Fukushima’s ryokan cat warms guest slippers

The Yomiuri Shimbun
Sei, a “poster cat” at Okina Ryokan in Fukushima City, is popular for curling up on guest slippers and warming them up.

FUKUSHIMA — A cat named Sei is a drawing card for a long-established ryokan inn. She curls up on the slippers lined up for guests by the ryokan’s entrance, warming them while waiting for their arrival.

“She cheers me up,” said Katsunori Kaneko, the fourth-generation owner of Okina Ryokan inn at Anabara Onsen hot springs in Fukushima City. Sei was voted first place in the travel magazine Jalan’s “poster cat ranking” in February last year.

The ryokan was opened in 1923 and began allowing guests to bring their pets about 30 years ago, saying, “We have cats too.” Its reputation spread by word of mouth, and more guests started staying at the ryokan in order to meet the cats.

After the 2011 Great East Japan Earthquake, the number of guests decreased due to rumors about the accident at the Fukushima No. 1 nuclear power plant. However, the ryokan’s regular guests who loved the cats provided support. Immediately after the earthquake, the ryokan received a number of phone calls asking if the cats were okay, and some traveled from afar to stay at the inn.

The Yomiuri Shimbun
Okina Ryokan inn’s owner Katsunori Kaneko holds Sei in his arms.

Sei came to the ryokan in September 2019. Kaneko, 54, took Sei in when he saw her meowing on a nearby bank. At the time, the ryokan had four cats who were over 20 years old. Sei followed around a cat named Gureko. Sei would see off guests at the entrance with Gureko around checkout time, and the two would go to a nearby mountain together around noon. Sei started warming up the guest slippers after copying Gureko.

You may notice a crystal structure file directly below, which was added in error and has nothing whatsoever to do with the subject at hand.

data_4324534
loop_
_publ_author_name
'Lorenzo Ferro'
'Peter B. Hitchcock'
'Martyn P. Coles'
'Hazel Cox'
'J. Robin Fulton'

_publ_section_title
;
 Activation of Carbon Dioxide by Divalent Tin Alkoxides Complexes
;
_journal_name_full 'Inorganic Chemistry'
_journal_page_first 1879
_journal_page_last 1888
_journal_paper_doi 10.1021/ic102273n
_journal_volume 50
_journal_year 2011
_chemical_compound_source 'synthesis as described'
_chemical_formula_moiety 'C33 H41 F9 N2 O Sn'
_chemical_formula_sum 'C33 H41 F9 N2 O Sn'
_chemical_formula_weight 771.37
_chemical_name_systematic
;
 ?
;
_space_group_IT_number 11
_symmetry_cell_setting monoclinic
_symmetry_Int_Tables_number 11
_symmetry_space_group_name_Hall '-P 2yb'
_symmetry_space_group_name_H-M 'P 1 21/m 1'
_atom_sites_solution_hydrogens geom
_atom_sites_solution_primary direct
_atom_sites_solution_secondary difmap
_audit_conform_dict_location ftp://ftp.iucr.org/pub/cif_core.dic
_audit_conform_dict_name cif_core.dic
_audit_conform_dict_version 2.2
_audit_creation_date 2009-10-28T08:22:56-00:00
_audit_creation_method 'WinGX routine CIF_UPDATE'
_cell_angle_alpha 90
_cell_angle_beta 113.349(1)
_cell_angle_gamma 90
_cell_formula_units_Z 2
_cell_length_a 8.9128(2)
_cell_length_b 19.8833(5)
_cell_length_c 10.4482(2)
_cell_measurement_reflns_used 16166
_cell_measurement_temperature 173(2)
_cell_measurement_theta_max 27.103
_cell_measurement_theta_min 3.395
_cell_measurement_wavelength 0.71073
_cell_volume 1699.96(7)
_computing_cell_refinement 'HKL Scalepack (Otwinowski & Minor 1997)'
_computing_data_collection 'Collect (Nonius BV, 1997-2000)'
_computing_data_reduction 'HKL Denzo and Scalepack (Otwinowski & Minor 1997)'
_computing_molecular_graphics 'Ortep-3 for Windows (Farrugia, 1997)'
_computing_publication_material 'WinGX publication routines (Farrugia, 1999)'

Even after the spread of the novel coronavirus, new customers kept coming to meet Sei. Some contacted the ryokan, saying, “I’ll come to meet Sei once the infection situation settles,” and these people just recently began coming to stay.

“The cats act as a bridge between us and our customers,” Kaneko said. “When we talk about the cats, our relationship changes from that of staff and guests to comrades. I think our guests support us because we have a close bond.”

Sei, who is almost three years old, has become more accustomed to her “job,” riding the lift with guests and “escorting” them to their rooms, and showing up in the communal bathrooms. “Our ryokan has been helped by the cats in these really tough times,” Kaneko said.

The ryokan’s business has suffered due to the coronavirus pandemic, and Kaneko doesn’t have a successor secured. Still, Kaneko says he felt a sense of destiny when Sei came to the ryokan just as the ryokan’s cats were reaching their 20s. Kaneko said, “I feel like I’m being told by the gods to continue the ryokan for at least 20 more years.”